The February 1st launch failure of a giant Intelsat satellite is likely to cost the insurance industry up to $400 million, according to sources. The loss will be made up by the high value of the satellite, but the extra sums are likely to be cost of the failed launch, plus the craft’s actual insurance premium. The high value comes about because I-27 was also carrying a military cargo in the form of special UHF transponders for the government of Italy.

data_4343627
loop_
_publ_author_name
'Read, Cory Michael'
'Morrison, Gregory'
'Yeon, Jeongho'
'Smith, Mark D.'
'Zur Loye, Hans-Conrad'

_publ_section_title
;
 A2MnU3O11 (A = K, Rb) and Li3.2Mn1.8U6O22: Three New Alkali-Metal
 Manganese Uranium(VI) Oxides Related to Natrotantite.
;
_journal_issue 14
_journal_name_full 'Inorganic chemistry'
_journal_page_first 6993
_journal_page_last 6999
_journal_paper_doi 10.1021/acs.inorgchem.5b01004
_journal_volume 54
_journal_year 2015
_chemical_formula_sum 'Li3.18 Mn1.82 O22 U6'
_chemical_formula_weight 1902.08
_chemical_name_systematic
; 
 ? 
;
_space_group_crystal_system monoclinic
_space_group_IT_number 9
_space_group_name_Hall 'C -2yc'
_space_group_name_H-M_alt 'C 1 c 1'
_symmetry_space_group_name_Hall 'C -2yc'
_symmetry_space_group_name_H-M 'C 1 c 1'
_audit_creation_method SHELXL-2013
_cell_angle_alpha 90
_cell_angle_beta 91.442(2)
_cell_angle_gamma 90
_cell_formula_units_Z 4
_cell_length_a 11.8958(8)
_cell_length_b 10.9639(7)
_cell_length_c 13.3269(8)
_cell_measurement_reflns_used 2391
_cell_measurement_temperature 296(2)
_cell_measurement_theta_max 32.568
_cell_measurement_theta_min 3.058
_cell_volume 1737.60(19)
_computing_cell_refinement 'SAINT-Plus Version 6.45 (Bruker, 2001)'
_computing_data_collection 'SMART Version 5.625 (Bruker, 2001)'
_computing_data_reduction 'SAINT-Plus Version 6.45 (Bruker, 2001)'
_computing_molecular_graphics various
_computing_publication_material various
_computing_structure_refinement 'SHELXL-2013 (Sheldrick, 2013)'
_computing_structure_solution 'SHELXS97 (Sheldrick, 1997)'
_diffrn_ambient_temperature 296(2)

A Russian and Ukrainian-built rocket (Zenith-3SL version) failed just 40 seconds after launch from the floating Sea Launch platform in the Pacific Ocean.
The Boeing-built Intelsat-27 was a total loss meaning that Intelsat has now to fall back on the existing – but old – Intelsat 805 and Galaxy-11 satellites. Intelsat-805 was itself launched in 1998, while Galaxy-11 was launched a year later in 1999. Galaxy-11, however, is already suffering from a manufacturing fault with reduced power from its solar arrays. Intelsat’s predecessor PanAmSat claimed $130 million in insurance compensation for the problems.